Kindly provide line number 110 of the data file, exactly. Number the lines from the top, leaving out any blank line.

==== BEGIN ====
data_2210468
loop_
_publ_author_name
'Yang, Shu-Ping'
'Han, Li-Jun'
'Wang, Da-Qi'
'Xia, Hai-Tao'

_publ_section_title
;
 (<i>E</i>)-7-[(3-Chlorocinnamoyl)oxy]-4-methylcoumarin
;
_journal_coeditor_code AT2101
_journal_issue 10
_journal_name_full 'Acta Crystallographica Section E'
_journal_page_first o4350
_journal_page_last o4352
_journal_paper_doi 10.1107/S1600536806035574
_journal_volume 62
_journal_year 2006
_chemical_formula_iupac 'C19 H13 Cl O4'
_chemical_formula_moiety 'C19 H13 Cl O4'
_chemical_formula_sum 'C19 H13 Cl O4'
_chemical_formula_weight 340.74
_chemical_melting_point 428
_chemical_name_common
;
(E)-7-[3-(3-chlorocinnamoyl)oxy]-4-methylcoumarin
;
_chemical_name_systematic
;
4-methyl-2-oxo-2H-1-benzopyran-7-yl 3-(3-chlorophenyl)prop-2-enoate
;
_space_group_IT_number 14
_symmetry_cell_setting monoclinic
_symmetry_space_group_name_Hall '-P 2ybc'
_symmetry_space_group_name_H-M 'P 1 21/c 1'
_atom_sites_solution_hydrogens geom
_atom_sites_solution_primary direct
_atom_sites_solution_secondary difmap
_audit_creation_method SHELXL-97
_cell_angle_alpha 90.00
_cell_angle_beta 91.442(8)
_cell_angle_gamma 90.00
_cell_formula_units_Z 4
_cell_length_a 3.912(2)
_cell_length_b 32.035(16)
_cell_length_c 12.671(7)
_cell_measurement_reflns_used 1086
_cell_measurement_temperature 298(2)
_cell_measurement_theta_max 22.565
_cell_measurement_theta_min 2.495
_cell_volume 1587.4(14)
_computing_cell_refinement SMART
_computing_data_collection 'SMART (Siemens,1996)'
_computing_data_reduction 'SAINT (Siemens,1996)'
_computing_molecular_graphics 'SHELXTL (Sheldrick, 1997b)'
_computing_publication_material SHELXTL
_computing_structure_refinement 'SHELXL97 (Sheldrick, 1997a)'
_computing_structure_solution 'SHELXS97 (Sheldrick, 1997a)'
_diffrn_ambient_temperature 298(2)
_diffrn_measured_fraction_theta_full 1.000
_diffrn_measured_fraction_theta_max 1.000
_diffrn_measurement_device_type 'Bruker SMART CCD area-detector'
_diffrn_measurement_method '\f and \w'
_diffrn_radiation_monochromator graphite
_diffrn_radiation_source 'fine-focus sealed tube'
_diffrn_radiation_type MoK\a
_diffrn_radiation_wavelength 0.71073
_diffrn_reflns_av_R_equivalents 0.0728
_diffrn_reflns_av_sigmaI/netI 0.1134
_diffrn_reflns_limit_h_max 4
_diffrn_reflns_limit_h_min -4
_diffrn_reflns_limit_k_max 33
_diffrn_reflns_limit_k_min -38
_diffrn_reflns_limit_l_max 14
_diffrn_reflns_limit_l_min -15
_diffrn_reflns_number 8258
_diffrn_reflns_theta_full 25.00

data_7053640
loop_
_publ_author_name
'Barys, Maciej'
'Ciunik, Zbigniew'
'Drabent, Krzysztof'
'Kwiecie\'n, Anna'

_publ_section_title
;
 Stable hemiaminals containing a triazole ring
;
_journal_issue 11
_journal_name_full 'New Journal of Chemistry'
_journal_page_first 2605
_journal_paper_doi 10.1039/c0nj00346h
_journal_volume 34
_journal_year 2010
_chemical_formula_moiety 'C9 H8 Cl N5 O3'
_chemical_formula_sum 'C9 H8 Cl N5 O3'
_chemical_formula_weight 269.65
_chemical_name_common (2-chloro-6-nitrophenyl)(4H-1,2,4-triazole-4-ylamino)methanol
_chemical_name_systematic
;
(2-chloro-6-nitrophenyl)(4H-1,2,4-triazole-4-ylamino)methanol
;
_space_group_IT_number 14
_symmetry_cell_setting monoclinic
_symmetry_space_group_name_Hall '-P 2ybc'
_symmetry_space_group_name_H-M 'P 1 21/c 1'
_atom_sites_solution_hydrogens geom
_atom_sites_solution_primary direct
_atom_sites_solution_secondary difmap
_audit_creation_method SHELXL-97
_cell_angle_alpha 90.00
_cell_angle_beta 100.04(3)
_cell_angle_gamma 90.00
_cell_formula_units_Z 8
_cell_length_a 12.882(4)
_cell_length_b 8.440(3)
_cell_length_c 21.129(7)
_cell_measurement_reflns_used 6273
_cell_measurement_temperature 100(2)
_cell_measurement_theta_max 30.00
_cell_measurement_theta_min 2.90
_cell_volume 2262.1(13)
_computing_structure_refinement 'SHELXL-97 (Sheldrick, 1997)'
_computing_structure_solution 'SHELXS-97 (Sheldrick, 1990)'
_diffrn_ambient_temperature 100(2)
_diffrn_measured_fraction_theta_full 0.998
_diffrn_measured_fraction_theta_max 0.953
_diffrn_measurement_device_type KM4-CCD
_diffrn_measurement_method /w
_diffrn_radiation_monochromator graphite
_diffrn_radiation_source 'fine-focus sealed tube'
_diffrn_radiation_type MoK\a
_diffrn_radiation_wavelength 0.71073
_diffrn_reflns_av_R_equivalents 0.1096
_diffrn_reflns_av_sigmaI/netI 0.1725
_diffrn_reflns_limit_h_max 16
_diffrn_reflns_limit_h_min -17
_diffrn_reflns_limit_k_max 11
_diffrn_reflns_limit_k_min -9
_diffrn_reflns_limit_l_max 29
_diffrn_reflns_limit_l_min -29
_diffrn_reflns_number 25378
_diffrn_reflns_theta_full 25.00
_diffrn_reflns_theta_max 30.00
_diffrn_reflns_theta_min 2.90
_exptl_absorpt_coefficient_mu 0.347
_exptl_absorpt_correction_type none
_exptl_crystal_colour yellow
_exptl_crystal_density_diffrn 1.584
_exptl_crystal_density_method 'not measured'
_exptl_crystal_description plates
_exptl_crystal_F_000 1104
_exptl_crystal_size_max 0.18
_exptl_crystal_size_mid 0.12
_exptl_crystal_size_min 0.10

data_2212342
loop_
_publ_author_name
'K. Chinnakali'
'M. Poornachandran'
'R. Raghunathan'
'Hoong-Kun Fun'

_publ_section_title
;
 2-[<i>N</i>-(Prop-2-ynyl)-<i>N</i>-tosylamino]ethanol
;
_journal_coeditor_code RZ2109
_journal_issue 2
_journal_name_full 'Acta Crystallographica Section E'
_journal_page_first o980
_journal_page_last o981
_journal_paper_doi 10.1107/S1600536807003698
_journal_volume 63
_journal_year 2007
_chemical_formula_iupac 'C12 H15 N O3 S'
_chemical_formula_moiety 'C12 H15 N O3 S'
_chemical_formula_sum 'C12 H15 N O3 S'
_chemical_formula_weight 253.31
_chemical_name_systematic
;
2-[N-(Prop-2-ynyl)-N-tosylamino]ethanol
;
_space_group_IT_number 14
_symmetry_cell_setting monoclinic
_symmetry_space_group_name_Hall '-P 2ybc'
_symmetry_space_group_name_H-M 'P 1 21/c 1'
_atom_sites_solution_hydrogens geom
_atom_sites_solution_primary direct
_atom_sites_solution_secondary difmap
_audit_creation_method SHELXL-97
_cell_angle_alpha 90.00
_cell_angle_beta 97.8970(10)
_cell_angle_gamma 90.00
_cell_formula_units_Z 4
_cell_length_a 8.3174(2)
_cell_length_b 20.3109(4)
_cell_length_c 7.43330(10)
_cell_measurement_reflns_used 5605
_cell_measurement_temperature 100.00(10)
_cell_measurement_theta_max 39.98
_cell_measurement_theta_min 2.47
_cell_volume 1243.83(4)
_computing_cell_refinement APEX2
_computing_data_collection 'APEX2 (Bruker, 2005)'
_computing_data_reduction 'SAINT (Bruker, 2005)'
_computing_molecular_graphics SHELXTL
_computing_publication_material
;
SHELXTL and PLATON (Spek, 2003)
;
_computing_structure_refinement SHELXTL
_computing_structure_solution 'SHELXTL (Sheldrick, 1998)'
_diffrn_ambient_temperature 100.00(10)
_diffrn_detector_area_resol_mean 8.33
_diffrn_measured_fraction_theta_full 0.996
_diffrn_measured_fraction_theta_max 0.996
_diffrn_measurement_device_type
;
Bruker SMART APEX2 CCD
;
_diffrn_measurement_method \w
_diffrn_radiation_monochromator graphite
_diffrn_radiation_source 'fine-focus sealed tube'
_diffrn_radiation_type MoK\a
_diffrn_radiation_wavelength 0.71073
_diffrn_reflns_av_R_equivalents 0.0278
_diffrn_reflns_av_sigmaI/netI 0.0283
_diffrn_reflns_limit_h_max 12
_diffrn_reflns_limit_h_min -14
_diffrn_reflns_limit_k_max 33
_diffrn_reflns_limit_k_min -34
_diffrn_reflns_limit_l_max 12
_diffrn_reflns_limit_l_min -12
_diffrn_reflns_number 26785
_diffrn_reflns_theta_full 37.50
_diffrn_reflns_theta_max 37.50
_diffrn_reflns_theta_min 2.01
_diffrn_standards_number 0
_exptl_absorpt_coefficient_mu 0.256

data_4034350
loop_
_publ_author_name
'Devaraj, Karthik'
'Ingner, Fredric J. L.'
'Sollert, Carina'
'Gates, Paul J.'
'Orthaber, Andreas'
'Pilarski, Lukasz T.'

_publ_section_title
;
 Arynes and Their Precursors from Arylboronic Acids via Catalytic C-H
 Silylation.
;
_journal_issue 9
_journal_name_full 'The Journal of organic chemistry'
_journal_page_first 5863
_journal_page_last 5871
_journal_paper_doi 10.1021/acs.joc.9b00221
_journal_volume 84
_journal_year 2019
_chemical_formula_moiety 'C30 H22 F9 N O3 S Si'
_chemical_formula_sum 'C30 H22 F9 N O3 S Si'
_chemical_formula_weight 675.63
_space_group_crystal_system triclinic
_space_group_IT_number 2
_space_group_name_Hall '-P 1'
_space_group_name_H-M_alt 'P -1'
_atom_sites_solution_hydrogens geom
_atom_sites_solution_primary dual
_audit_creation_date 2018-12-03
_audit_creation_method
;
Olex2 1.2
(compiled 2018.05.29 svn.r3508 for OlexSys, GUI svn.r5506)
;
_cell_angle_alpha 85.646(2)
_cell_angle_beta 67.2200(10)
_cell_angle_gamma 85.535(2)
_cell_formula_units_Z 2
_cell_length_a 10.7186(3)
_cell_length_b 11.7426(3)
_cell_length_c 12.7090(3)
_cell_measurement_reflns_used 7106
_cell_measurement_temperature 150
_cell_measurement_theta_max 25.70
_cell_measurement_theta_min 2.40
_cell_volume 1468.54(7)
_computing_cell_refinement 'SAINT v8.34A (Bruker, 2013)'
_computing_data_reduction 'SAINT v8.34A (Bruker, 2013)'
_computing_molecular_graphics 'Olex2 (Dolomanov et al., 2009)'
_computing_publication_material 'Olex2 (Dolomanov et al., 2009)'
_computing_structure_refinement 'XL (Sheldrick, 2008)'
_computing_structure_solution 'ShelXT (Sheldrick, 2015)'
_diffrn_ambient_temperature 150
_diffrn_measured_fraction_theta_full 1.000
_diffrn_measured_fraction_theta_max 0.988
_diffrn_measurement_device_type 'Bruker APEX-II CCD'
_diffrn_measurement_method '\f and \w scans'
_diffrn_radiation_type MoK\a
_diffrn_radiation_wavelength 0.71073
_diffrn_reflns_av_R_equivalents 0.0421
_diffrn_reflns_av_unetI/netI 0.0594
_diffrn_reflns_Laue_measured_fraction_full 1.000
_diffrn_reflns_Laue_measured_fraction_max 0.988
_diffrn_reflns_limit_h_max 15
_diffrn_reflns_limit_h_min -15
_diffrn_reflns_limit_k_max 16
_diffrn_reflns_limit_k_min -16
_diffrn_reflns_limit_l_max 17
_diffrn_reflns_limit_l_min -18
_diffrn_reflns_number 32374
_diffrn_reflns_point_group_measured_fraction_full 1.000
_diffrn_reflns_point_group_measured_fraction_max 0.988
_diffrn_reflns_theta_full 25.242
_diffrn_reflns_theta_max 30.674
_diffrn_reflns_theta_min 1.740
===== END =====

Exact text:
_atom_sites_solution_secondary difmap